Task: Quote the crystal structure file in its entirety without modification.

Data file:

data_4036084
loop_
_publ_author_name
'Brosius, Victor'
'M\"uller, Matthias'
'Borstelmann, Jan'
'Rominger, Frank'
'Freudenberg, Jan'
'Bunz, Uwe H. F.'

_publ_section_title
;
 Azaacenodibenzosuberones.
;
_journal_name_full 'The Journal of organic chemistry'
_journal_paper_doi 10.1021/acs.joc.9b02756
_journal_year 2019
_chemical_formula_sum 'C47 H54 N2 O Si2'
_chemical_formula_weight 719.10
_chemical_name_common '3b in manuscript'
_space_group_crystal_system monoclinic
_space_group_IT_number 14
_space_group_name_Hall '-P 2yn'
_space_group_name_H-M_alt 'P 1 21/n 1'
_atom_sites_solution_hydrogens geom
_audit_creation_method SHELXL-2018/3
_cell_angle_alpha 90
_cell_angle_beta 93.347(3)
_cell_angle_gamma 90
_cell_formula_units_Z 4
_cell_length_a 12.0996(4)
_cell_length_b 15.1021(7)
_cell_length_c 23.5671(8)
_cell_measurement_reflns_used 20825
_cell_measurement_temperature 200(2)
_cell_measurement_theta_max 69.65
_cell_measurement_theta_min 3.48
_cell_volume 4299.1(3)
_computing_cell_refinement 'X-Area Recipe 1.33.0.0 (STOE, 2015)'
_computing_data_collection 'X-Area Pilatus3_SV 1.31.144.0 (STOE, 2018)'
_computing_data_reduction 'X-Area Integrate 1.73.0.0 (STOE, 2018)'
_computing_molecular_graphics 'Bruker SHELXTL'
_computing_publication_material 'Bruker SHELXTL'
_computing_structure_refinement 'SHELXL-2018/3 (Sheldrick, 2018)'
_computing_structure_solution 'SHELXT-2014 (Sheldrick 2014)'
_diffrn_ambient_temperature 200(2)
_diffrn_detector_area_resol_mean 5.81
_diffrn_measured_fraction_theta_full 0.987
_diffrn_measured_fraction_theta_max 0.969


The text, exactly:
data_4036084
loop_
_publ_author_name
'Brosius, Victor'
'M\"uller, Matthias'
'Borstelmann, Jan'
'Rominger, Frank'
'Freudenberg, Jan'
'Bunz, Uwe H. F.'

_publ_section_title
;
 Azaacenodibenzosuberones.
;
_journal_name_full 'The Journal of organic chemistry'
_journal_paper_doi 10.1021/acs.joc.9b02756
_journal_year 2019
_chemical_formula_sum 'C47 H54 N2 O Si2'
_chemical_formula_weight 719.10
_chemical_name_common '3b in manuscript'
_space_group_crystal_system monoclinic
_space_group_IT_number 14
_space_group_name_Hall '-P 2yn'
_space_group_name_H-M_alt 'P 1 21/n 1'
_atom_sites_solution_hydrogens geom
_audit_creation_method SHELXL-2018/3
_cell_angle_alpha 90
_cell_angle_beta 93.347(3)
_cell_angle_gamma 90
_cell_formula_units_Z 4
_cell_length_a 12.0996(4)
_cell_length_b 15.1021(7)
_cell_length_c 23.5671(8)
_cell_measurement_reflns_used 20825
_cell_measurement_temperature 200(2)
_cell_measurement_theta_max 69.65
_cell_measurement_theta_min 3.48
_cell_volume 4299.1(3)
_computing_cell_refinement 'X-Area Recipe 1.33.0.0 (STOE, 2015)'
_computing_data_collection 'X-Area Pilatus3_SV 1.31.144.0 (STOE, 2018)'
_computing_data_reduction 'X-Area Integrate 1.73.0.0 (STOE, 2018)'
_computing_molecular_graphics 'Bruker SHELXTL'
_computing_publication_material 'Bruker SHELXTL'
_computing_structure_refinement 'SHELXL-2018/3 (Sheldrick, 2018)'
_computing_structure_solution 'SHELXT-2014 (Sheldrick 2014)'
_diffrn_ambient_temperature 200(2)
_diffrn_detector_area_resol_mean 5.81
_diffrn_measured_fraction_theta_full 0.987
_diffrn_measured_fraction_theta_max 0.969